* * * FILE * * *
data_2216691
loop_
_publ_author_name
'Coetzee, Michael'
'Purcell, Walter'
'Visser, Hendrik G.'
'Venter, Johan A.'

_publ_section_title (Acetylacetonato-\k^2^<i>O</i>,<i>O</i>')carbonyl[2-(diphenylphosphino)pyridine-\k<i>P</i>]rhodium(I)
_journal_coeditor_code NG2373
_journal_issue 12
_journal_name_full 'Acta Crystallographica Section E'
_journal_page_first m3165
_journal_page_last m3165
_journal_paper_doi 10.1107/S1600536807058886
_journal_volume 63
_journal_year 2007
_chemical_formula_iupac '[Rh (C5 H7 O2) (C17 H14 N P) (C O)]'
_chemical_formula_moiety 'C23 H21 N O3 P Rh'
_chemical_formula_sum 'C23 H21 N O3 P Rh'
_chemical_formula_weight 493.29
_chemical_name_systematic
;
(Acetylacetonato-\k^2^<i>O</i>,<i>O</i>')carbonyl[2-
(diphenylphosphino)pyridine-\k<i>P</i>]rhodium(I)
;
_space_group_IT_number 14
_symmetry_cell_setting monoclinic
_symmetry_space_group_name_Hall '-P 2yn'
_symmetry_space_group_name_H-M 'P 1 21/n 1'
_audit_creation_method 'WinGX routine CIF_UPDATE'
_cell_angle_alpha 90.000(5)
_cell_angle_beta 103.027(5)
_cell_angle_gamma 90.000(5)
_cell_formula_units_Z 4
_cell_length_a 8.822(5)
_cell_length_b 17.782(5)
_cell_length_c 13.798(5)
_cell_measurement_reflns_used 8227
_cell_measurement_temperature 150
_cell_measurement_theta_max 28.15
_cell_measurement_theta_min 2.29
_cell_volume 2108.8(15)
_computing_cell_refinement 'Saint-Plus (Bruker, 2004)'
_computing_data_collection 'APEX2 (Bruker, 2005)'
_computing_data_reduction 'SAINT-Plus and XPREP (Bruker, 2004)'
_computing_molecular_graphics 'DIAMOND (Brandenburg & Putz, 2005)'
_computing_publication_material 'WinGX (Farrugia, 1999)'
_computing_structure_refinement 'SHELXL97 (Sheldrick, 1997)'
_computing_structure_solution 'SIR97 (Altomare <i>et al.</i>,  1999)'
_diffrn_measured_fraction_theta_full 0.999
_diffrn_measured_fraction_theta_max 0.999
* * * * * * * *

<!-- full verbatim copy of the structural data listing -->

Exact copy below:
data_2216691
loop_
_publ_author_name
'Coetzee, Michael'
'Purcell, Walter'
'Visser, Hendrik G.'
'Venter, Johan A.'

_publ_section_title (Acetylacetonato-\k^2^<i>O</i>,<i>O</i>')carbonyl[2-(diphenylphosphino)pyridine-\k<i>P</i>]rhodium(I)
_journal_coeditor_code NG2373
_journal_issue 12
_journal_name_full 'Acta Crystallographica Section E'
_journal_page_first m3165
_journal_page_last m3165
_journal_paper_doi 10.1107/S1600536807058886
_journal_volume 63
_journal_year 2007
_chemical_formula_iupac '[Rh (C5 H7 O2) (C17 H14 N P) (C O)]'
_chemical_formula_moiety 'C23 H21 N O3 P Rh'
_chemical_formula_sum 'C23 H21 N O3 P Rh'
_chemical_formula_weight 493.29
_chemical_name_systematic
;
(Acetylacetonato-\k^2^<i>O</i>,<i>O</i>')carbonyl[2-
(diphenylphosphino)pyridine-\k<i>P</i>]rhodium(I)
;
_space_group_IT_number 14
_symmetry_cell_setting monoclinic
_symmetry_space_group_name_Hall '-P 2yn'
_symmetry_space_group_name_H-M 'P 1 21/n 1'
_audit_creation_method 'WinGX routine CIF_UPDATE'
_cell_angle_alpha 90.000(5)
_cell_angle_beta 103.027(5)
_cell_angle_gamma 90.000(5)
_cell_formula_units_Z 4
_cell_length_a 8.822(5)
_cell_length_b 17.782(5)
_cell_length_c 13.798(5)
_cell_measurement_reflns_used 8227
_cell_measurement_temperature 150
_cell_measurement_theta_max 28.15
_cell_measurement_theta_min 2.29
_cell_volume 2108.8(15)
_computing_cell_refinement 'Saint-Plus (Bruker, 2004)'
_computing_data_collection 'APEX2 (Bruker, 2005)'
_computing_data_reduction 'SAINT-Plus and XPREP (Bruker, 2004)'
_computing_molecular_graphics 'DIAMOND (Brandenburg & Putz, 2005)'
_computing_publication_material 'WinGX (Farrugia, 1999)'
_computing_structure_refinement 'SHELXL97 (Sheldrick, 1997)'
_computing_structure_solution 'SIR97 (Altomare <i>et al.</i>,  1999)'
_diffrn_measured_fraction_theta_full 0.999
_diffrn_measured_fraction_theta_max 0.999